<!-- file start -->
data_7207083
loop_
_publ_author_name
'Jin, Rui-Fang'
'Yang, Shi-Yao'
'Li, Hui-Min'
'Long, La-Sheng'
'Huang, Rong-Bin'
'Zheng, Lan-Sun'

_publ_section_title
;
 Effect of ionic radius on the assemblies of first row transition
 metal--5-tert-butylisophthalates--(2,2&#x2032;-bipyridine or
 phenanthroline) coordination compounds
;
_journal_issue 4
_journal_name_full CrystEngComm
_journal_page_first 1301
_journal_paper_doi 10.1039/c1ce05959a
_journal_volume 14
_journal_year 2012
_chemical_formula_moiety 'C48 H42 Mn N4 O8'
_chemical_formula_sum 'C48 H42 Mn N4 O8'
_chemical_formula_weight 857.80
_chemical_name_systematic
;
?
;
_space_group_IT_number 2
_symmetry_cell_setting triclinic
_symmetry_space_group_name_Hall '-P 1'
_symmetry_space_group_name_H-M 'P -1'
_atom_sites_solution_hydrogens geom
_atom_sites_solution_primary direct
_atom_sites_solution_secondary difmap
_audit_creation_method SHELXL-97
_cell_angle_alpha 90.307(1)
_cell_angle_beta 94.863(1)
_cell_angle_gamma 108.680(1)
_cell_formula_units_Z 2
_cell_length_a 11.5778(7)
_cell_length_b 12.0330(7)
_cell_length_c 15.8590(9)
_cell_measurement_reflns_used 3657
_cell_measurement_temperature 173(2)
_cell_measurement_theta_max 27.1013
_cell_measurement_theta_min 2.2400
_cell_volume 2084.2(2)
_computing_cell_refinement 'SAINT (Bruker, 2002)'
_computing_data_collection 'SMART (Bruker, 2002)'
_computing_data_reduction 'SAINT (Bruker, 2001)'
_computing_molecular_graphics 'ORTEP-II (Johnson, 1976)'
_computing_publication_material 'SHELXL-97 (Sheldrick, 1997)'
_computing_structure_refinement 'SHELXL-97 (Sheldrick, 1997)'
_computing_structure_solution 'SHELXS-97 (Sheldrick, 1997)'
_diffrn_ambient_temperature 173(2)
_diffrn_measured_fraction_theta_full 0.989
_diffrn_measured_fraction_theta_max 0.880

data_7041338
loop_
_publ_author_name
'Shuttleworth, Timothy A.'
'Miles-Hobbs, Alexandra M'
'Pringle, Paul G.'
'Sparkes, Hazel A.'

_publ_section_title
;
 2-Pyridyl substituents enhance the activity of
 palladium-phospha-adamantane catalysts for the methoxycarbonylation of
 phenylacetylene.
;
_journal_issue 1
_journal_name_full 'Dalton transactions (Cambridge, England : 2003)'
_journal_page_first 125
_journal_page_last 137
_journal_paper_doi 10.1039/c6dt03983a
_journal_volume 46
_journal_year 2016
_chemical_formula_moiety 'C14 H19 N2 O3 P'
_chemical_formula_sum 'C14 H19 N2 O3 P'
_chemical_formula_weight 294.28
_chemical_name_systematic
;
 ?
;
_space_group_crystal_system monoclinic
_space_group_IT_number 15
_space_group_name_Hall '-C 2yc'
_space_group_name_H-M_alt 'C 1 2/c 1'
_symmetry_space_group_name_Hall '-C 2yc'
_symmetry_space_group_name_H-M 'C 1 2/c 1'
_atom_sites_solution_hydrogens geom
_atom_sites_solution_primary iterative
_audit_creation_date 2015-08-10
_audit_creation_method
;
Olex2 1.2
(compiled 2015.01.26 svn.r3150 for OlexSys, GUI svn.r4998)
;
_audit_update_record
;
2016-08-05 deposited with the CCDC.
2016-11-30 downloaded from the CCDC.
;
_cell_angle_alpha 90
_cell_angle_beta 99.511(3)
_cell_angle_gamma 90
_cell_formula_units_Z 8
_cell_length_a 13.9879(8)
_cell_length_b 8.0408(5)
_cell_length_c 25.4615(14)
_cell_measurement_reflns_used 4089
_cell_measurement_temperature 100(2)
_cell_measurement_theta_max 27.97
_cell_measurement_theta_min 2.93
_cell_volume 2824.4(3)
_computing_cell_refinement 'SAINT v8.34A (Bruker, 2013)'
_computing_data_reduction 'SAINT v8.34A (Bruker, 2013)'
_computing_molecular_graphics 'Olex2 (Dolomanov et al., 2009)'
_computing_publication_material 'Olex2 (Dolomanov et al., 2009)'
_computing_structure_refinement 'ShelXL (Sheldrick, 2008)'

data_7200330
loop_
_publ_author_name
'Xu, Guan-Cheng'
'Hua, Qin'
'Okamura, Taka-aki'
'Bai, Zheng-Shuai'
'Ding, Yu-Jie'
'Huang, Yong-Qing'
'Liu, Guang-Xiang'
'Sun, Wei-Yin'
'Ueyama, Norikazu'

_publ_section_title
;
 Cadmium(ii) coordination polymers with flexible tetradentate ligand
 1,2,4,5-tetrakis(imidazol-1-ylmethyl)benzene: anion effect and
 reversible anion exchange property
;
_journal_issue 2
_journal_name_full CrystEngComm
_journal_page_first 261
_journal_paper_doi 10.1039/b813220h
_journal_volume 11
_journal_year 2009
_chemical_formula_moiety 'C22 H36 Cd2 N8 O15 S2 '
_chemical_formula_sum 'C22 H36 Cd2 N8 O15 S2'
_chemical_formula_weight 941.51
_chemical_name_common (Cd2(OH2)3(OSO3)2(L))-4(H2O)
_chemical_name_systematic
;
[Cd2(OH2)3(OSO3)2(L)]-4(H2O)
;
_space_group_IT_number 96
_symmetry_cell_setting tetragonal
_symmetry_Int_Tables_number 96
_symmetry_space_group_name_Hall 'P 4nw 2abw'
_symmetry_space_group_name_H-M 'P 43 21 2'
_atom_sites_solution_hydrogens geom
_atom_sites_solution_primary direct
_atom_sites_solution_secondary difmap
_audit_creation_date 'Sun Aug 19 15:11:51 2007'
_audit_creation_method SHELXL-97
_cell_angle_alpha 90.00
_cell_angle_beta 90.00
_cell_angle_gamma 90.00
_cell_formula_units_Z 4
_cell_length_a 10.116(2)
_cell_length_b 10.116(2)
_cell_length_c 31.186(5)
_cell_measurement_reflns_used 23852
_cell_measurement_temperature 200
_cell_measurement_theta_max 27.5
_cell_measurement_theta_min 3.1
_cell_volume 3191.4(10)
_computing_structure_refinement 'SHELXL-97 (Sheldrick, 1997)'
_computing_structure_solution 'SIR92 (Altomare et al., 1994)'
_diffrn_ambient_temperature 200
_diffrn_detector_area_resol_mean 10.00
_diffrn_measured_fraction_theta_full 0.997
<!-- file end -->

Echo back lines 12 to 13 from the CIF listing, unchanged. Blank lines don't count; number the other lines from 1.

 Effect of ionic radius on the assemblies of first row transition
 metal--5-tert-butylisophthalates--(2,2&#x2032;-bipyridine or